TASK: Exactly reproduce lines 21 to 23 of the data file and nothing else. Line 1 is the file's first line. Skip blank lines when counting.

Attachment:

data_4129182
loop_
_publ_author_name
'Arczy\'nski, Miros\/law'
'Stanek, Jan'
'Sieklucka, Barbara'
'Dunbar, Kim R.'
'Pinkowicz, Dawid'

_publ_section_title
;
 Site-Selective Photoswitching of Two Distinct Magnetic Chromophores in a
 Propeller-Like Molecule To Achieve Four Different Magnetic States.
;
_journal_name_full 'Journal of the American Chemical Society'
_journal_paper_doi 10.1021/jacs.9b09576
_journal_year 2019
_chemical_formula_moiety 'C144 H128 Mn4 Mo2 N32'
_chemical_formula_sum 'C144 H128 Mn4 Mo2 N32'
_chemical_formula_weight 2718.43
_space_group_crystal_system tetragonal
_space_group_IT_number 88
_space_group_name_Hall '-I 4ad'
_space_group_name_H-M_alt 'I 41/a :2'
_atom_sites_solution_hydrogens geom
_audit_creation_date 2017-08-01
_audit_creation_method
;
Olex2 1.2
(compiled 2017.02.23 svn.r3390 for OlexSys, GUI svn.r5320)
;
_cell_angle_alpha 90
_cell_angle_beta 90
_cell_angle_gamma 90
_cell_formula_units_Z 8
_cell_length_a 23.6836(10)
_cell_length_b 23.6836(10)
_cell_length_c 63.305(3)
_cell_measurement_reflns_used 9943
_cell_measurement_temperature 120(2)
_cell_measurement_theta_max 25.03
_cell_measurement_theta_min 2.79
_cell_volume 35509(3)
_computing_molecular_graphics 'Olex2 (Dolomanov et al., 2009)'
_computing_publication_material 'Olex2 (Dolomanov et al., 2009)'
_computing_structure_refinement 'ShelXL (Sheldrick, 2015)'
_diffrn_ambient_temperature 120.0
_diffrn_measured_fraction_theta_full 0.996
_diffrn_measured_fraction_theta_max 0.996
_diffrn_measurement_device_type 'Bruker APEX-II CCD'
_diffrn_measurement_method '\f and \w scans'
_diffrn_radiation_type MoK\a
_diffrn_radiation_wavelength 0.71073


_space_group_IT_number 88
_space_group_name_Hall '-I 4ad'
_space_group_name_H-M_alt 'I 41/a :2'